# A question about convention of writing identities and formulas

I'm only a third year undergraduate math student, but I've seen a decent amount of formulas, identities, and equations (at least enough to formulate such a question). However, I haven't actually thought about writing convention until now. Why is it that certain terms are universally written first? For example, I almost always see the definition of a derivative written as

$$\lim_{h \to 0}\frac{f(x+h) - f(x)}{h}$$

$$\lim_{h \to 0}\frac{-f(x) + f(x+h)}{h}$$

I tutor Calculus 1, and one thing I notice is that students sometimes forget to distribute the $-1$ when $f(x)$ has multiple terms. However, when I write it like the latter, it seems to become more obvious to some students that parentheses are very important. I would think that the former is conventional simply because it saves the time of writing an extra plus sign.

A more relevant example that better corresponds to my question is the probability of events for a Poisson distribution, which is given by

$$f(k) = \frac{\lambda^ke^{-\lambda}}{k!}$$

Why is it conventional to write $e^{-\lambda}$ instead of simply putting it in the denominator?

$$f(k) = \frac{\lambda^k}{k!\,e^\lambda}$$

It seems odd to me because of what I learned in my own Calculus 1 course that continues to stick with me today. When we take the derivative of, for example, $\sqrt{x+4}$, we were taught to first write it as $(x+4)^{\frac{1}{2}}$ and then use the power rule and chain rule to obtain $\frac{1}{2}(x+4)^{-\frac{1}{2}}$, but points were marked off unless we simplified it to $\frac{1}{2\sqrt{x+4}}$. I can see why writing it this way would be advised because it's easier to see what the domain is, but on an exam which doesn't require domain specification, it may save a bit of time to leave it as a negative exponent.

A final example is one of Ptolemy's trigonometric identities: $\sin(\alpha + \beta) = \sin(\alpha)\cos(\beta) + \cos(\alpha)\sin(\beta)$. Why is it traditional to write the terms in that order?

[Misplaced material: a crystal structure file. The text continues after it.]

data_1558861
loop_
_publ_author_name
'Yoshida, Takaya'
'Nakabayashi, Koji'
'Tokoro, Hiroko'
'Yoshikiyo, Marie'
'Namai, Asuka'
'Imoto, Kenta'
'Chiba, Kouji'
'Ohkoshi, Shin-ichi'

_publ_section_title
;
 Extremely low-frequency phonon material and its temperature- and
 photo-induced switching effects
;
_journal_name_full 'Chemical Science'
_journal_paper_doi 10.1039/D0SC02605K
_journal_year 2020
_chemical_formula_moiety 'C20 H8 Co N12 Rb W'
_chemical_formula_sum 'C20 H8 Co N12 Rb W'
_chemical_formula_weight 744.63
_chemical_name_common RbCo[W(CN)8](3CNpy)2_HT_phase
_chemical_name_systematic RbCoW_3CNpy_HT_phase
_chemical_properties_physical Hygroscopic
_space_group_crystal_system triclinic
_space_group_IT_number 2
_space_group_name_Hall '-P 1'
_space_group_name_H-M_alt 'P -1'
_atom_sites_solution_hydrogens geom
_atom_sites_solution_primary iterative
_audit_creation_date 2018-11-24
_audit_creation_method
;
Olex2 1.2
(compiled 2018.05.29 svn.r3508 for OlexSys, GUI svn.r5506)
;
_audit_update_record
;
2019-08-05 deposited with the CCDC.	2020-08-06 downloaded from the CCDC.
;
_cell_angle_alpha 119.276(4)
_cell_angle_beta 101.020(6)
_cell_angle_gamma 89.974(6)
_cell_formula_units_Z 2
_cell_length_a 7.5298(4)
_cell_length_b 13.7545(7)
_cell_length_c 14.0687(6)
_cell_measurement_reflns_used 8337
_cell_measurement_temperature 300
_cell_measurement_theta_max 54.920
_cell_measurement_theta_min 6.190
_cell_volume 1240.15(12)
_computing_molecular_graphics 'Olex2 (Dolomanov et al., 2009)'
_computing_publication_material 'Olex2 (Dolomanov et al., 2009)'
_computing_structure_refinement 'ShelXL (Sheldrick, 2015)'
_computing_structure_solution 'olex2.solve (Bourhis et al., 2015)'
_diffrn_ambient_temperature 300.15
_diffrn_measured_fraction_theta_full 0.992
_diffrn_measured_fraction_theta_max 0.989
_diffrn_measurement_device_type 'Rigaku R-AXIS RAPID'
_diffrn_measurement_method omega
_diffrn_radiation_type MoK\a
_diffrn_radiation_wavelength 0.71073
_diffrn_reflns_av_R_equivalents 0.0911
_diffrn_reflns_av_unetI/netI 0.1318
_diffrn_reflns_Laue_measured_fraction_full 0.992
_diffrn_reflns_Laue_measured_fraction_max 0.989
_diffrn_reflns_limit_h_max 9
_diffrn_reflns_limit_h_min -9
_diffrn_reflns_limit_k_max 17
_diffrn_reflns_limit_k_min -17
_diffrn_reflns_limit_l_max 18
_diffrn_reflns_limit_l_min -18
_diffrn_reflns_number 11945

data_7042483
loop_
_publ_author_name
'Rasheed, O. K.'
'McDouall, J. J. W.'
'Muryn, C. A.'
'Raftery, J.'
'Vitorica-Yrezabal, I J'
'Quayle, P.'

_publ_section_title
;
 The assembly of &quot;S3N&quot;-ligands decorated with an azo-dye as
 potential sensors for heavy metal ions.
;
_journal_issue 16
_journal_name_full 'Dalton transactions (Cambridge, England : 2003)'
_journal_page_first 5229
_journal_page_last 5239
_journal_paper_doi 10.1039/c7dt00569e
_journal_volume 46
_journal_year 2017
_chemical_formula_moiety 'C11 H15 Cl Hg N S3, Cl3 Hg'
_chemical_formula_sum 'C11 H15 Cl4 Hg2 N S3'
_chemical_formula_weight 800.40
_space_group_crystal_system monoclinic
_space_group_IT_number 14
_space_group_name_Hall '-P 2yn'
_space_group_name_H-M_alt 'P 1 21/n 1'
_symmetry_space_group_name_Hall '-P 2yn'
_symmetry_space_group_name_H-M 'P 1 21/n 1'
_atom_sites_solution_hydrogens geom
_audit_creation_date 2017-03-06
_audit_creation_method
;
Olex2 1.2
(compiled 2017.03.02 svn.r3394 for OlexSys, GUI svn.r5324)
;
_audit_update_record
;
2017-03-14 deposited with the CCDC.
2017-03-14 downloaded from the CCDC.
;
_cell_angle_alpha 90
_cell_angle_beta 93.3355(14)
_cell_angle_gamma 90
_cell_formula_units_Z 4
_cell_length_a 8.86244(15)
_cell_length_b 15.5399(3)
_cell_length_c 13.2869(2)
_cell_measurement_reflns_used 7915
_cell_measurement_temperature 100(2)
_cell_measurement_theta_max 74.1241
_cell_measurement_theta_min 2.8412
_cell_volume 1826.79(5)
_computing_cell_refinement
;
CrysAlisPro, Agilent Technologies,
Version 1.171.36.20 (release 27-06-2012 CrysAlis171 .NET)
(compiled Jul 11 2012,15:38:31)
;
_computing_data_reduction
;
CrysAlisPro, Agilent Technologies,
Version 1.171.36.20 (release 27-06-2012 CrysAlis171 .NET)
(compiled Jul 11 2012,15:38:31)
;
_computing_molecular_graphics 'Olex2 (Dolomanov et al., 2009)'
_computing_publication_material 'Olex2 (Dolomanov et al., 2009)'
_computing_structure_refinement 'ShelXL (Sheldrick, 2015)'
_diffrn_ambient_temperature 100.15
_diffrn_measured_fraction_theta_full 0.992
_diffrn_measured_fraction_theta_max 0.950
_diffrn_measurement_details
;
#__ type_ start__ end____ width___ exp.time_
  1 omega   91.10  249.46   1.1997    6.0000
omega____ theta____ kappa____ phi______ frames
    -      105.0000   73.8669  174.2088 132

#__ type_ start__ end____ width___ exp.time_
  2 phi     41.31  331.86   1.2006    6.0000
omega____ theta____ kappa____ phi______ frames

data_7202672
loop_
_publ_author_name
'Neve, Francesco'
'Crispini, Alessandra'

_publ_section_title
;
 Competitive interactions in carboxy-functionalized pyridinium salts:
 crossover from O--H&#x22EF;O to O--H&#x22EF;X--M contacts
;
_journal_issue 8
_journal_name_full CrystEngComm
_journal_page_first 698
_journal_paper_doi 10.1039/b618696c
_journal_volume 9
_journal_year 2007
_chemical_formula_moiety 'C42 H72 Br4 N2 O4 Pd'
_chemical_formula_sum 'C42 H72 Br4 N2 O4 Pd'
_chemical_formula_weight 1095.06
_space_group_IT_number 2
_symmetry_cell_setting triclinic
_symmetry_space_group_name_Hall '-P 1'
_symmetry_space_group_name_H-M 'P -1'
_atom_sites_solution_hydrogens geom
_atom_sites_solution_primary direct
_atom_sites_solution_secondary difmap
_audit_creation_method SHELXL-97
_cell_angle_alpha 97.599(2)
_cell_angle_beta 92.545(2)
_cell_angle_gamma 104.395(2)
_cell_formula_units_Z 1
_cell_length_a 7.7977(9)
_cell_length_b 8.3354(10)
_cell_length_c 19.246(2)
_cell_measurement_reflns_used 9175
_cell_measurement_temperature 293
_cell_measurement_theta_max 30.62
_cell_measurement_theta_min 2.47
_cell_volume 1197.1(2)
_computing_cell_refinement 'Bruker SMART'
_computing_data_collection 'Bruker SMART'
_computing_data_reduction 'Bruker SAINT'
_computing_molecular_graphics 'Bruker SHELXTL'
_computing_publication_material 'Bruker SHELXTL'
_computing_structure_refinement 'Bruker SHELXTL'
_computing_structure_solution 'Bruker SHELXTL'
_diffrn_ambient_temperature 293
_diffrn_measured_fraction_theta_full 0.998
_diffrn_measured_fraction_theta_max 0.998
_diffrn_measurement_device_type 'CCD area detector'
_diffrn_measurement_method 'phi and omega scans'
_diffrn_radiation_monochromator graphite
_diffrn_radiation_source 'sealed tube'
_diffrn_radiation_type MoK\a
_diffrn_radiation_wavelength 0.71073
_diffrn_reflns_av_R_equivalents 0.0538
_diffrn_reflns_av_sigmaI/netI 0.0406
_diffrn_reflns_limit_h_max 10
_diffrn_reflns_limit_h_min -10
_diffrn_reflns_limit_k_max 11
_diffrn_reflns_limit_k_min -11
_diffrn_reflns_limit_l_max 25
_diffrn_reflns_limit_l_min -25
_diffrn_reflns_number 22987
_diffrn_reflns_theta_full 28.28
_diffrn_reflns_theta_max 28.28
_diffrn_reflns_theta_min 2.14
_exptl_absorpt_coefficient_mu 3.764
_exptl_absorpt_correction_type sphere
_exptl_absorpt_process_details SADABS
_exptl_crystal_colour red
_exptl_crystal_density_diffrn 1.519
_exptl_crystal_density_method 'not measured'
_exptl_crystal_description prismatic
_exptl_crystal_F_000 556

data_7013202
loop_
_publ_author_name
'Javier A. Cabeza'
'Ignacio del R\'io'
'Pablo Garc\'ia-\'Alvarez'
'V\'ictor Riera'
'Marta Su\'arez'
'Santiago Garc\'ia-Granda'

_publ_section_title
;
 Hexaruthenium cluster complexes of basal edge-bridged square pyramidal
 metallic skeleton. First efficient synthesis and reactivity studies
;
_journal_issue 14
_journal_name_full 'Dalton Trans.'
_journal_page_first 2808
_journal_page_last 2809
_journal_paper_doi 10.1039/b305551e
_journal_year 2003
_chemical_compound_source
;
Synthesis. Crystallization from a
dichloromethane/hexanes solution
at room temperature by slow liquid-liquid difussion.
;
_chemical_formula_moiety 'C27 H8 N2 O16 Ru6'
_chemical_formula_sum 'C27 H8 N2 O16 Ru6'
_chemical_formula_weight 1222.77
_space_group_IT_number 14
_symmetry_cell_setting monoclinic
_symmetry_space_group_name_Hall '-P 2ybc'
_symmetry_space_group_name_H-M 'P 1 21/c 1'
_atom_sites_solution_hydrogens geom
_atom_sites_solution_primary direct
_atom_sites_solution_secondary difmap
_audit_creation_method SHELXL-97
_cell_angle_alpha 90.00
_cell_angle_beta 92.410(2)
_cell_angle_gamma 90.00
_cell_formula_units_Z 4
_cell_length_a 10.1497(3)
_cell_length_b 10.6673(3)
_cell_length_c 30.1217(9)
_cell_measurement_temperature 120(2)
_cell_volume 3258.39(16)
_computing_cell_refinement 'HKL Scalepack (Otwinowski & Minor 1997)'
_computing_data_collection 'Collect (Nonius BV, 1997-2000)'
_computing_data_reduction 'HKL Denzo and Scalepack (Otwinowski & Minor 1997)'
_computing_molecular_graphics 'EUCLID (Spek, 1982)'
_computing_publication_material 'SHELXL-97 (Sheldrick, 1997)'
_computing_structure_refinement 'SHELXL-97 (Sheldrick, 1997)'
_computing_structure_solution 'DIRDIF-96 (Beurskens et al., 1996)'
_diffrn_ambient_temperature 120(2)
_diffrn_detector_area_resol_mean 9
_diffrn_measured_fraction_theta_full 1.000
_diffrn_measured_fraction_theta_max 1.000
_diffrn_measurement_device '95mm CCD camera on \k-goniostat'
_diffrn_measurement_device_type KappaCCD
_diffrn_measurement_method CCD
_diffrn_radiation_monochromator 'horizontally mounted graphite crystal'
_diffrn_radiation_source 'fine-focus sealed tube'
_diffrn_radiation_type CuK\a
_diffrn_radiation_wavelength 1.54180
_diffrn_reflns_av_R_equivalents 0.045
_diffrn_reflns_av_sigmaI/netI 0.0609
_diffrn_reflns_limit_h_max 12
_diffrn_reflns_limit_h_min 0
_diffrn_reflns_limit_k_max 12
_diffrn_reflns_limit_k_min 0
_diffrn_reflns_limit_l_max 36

• Most of your questions can be answered by either "because it's easier", "because it's clearer" or "because we've always written it like that". – 5xum Mar 15 '16 at 7:27
• I think I can apply "because it's easier" to the difference quotient and "because we've always written it like that" to both the Poisson probability and trig identity, but I'm not sure where to put "because it's clearer." – playitright Mar 15 '16 at 7:32
• The because it's clearer goes to the quotient. See my answer below. – 5xum Mar 15 '16 at 7:35

1. Why do we write $f(x+h)-f(x)$ instead of the other way around? Two reasons: one, as you noticed, it's simple. But two is more important: It's clearer. If I ask you "what's the difference between $a$ and $b$", the answer will be $a-b$, not $-b+a$. The point of the derivative is that the enumerator has the difference between $f(x+h)$ and $f(x)$.
2. For the Poisson distribution, writing $e^{-\lambda}$ on top instead of $e^\lambda$ at the bottom is, first of all convention. It's been written like that for a long time. However, if you ask me, it's also clearer. The expression $e^{-\lambda}$ isn't the same as the expression $x^{-\frac12}$. Often, as a mathematitian, I consider $e^{-\lambda}$ as a entity "on it's own". Let me explain that: If I see the expression $x^{-\frac12}$, I think: (a) OK, I have a minus sign on top. (b) So this thing, whatever it is, is one divided by something simpler. (c) And the "simpler" thing is $x^\frac12$, which is $\sqrt x$. (d) So the whole thing is the inverse of the square of $x$. On the other hand, If I see $e^{-\lambda}$, I don't go through hoops. I just thing "oh, that's the "suppresion" thing that goes to $0$ very very quickly.